I have to consider an appropriate sentence in light of The Constitution (Sentencing Guidelines for Courts of Judicature) (Practice) Directions, 2013. I have also to consider the current sentencing practices for offences of this nature. In this regard, I have considered the case of Ongodia Elungat John Michael v. Uganda C.A. Cr. Appeal No. 06 of 2002 where in its judgment of 6th February 2006, the court of Appeal upheld a sentence 5 years’ imprisonment for the offence of defilement of a fifteen year old school girl by the 29 year old appellant. In that case, the appellant was a special hire taxi driver. On 24th September 2001 he was hired by the victim’s mother to take them to Rubaga Girls’ School. While the victim’s mother and her brother were in the headmaster’s officer the appellant and the victim struck a friendship. The victim got the appellant’s telephone number. On 26th September 2001, by prior arrangement the appellant took the victim to a lodge at Nakulabye where he defiled her. She became pregnant and the victim’s mother learnt that it was the appellant who was responsible for the pregnancy. On his arrest the appellant readily admitted the offence. He was indicted for defilement and pleaded guilty. He was sentenced to 5 years’ imprisonment. He had spent two years on remand.
The measure of punishment in any particular instance depends upon a variety of considerations such as the motive for the crime, its gravity, the character of the offender, his age, antecedents and other extenuating or aggravating circumstances, such as sudden temptation, previous convictions, and so forth, which have all to be carefully weighed by the Court in passing the sentence. In matters of punishment for offences committed by a person, there are many approaches to the problem. On one hand is the traditional reaction of universal nature, which is the punitive approach. It regards the criminal as a notoriously dangerous person who must be subjected to severe punishment to protect the society. The other approach is the therapeutic approach. It regards the criminal as a sick person requiring treatment and reform. While the third is the preventive approach which seeks to eliminate those conditions from society which were responsible for causation of the crime. These are generally reflected in item 6 of Part III of The Constitution (Sentencing Guidelines for Courts of Judicature) (Practice) Directions, 2013.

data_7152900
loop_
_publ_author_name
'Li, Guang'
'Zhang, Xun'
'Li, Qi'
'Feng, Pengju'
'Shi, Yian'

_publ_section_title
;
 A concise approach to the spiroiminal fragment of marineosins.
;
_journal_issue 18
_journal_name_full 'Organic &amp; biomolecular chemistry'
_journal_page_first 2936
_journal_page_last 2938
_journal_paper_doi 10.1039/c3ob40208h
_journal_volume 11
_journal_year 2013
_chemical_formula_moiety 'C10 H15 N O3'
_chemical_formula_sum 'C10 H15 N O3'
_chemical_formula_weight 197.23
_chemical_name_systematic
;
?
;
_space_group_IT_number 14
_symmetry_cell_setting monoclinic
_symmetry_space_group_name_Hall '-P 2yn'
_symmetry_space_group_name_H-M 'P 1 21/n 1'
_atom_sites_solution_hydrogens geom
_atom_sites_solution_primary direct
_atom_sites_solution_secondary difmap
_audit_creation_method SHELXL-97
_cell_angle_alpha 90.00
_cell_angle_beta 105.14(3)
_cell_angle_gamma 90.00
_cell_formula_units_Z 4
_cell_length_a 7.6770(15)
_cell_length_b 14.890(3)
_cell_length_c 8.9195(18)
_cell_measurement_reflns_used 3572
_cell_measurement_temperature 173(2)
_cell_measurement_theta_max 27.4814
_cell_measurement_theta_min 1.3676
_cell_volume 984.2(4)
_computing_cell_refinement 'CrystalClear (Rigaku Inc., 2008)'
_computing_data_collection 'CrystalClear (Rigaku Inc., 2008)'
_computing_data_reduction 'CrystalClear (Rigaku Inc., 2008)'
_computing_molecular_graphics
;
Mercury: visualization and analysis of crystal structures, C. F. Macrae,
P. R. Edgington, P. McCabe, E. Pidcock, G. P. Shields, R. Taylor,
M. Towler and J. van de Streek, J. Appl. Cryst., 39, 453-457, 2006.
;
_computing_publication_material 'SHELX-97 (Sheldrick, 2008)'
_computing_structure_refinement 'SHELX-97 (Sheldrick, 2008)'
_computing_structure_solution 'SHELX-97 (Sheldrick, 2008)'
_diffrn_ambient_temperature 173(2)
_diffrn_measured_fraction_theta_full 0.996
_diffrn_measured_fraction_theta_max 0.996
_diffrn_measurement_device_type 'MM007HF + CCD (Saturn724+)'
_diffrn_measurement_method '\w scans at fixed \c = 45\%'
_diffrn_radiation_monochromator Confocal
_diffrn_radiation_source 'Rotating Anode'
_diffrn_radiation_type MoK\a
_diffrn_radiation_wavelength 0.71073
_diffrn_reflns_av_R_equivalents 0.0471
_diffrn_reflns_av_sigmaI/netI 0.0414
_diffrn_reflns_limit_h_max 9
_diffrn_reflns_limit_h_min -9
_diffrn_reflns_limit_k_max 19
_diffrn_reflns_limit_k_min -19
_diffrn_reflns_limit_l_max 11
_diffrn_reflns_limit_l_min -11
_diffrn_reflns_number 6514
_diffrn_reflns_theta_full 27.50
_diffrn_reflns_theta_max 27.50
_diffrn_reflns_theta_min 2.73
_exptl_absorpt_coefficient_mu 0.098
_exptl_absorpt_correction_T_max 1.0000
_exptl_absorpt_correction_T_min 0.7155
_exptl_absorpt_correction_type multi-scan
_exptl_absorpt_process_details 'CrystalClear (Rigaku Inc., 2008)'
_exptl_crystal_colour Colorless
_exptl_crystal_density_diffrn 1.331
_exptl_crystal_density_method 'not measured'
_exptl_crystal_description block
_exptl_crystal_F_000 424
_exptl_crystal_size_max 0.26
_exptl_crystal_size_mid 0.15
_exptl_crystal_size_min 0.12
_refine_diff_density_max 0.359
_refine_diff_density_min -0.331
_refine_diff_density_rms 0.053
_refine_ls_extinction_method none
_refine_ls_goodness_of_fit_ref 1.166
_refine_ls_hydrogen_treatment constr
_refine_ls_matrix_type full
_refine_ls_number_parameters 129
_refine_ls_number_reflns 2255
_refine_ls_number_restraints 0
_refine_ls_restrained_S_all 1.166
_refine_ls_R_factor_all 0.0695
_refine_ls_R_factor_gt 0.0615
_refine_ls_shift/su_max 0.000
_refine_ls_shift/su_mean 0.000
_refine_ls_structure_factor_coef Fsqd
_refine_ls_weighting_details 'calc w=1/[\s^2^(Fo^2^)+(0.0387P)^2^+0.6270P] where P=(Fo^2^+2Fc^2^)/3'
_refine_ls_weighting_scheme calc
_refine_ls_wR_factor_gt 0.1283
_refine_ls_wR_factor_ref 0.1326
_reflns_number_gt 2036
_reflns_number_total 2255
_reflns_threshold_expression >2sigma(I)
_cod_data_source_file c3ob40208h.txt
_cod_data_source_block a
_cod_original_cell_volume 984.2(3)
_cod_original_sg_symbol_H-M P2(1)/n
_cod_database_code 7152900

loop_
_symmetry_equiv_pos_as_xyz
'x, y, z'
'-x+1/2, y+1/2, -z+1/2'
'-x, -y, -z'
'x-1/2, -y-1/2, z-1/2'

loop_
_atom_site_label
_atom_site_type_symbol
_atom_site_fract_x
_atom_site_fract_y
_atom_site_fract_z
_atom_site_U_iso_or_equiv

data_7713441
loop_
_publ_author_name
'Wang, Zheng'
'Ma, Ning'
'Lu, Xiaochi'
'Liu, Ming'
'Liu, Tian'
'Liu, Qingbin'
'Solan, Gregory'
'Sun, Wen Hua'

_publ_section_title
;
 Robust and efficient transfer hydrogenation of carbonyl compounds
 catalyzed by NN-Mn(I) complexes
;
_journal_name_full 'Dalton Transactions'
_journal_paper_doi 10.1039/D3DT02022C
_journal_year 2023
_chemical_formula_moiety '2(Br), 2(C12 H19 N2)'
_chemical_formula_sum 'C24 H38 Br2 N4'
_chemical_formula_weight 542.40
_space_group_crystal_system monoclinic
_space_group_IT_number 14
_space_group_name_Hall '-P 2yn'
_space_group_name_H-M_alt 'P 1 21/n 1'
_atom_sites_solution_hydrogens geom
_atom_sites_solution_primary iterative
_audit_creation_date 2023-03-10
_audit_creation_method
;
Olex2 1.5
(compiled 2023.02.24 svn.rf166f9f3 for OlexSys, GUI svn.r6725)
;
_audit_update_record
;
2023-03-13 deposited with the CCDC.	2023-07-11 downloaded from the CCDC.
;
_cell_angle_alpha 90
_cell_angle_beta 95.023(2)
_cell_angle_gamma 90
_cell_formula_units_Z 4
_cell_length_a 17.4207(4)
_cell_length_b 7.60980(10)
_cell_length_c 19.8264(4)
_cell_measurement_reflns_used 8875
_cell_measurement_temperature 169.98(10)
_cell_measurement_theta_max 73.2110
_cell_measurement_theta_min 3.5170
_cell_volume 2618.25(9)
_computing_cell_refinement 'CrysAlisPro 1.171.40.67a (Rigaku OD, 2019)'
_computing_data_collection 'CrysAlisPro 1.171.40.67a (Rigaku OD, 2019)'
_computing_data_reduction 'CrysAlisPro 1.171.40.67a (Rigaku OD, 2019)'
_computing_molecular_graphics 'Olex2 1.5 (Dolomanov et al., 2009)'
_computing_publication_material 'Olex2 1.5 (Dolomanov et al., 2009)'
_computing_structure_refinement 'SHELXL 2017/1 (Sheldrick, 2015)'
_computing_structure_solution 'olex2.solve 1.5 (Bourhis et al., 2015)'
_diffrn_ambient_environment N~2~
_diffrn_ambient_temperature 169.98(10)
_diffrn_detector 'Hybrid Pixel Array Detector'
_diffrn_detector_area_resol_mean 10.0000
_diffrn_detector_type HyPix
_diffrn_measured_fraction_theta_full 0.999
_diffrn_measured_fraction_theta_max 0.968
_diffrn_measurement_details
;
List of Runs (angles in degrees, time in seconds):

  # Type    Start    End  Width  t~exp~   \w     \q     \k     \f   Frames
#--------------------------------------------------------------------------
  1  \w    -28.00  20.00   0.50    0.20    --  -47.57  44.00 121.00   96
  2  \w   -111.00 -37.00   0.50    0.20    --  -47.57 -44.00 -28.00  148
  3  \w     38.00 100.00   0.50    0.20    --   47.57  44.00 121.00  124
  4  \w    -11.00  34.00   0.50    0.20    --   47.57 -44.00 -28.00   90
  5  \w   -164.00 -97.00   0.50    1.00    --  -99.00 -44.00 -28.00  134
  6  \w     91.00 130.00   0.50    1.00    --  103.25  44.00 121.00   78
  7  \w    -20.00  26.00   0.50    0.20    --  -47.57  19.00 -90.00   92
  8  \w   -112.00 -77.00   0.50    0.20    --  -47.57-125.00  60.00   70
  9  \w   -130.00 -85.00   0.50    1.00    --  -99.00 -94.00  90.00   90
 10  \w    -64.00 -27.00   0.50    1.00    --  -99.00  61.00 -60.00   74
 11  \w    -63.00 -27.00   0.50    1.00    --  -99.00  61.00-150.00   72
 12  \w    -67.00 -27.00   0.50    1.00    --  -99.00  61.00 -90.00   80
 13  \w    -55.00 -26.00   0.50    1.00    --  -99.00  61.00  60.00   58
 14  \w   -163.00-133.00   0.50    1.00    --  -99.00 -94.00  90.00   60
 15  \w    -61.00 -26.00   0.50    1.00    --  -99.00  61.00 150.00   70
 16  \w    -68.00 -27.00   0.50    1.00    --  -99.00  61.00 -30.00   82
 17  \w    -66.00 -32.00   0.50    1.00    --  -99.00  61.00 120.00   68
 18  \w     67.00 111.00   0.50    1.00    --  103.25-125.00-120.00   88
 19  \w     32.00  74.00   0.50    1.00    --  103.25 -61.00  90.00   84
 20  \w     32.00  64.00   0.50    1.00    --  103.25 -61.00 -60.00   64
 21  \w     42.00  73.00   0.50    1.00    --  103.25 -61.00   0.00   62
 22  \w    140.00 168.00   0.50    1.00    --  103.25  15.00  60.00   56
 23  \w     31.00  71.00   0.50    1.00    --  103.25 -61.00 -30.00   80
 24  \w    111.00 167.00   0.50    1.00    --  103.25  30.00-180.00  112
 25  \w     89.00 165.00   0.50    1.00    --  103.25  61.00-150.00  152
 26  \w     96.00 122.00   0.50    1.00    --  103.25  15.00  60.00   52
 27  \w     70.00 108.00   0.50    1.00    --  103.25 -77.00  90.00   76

Under the punitive approach, the rationalization of punishment is based upon retributive and utilitarian theories. Deterrent theory which is also part of the punitive approach proceeds on the basis that the punishment should act as a deterrent not only to the offender but also to others in the community. It is true that sentences which are disproportionately severe should not be passed but that does not mean that the courts should mete out sentences manifestly inadequate since inadequate sentences would fail to produce a deterrent effect on the society at large. Though undue harshness is not required but inadequate punishment may lead to suffering of the community at large.
In this case, I have decided to take the humanist principle of individualizing punishment to suit the person and his circumstances. According to this theory, the object of punishment should be the reform of the criminal, through the method of individualization. It is based on the humanistic principle that even if an offender commits a crime, he does not cease to be a human being. He may have committed a crime under circumstances which might never occur again. Therefore an effort should be made to reform him during the period of his incarceration so that he may be able to start his life again and take up his parental responsibilities after his release from jail, and after the mother of the victim has attained majority age.
I have considered the aggravating and mitigating factors outlined above. I take exception to the fact that the convict selfishly exposed an innocent underage school-going girl to a very serious risk of exposure to sexually transmitted diseases. She became a mother while still a child herself.
Although the victim and her family have forgiven the accused, he appears remorseful and there is a significant risk of double victimization of the victim in this case, by virtue of incarcerating the father of her child, thereby denying the victim and he child paternal support, yet these are not proper justifications for a sentence that is manifestly inadequate. I therefore decline to release the accused as prayed by the victim's uncle by considering the period of remand as adequate punishment. Such a sentence would fail to produce a deterrent effect.
Having considered the sentencing guidelines, the current sentencing practice in relation to offences of this nature, the circumstanced of the case, I consider a sentence of seven years' imprisonment to be appropriate. It is mandatory under Article 23 (8) of the Constitution of the Republic of Uganda, 1995 to take into account the period spent on remand while sentencing a convict. Regulation 15 (2) of The Constitution (Sentencing Guidelines for Courts of Judicature) (Practice) Directions, 2013, requires the court to “deduct” the period spent on remand from the sentence considered appropriate, after all factors have been taken into account. This requires a mathematical deduction by way of set-off. From the earlier proposed term of seven years’ imprisonment, the convict having been charged on 12th November, 2015 and has been in custody since then, I hereby take into account and set off two years and two months as the period the convict has already spent on remand and hereby, sentence the accused to a term of imprisonment of four (4) years and ten (10) months, to be served starting from today.
The convict is advised that he has a right of appeal against both conviction and sentence, within a period of fourteen days.
Dated at Adjumani this 20th day of February, 2018. …………………………………..
20th February, 2018.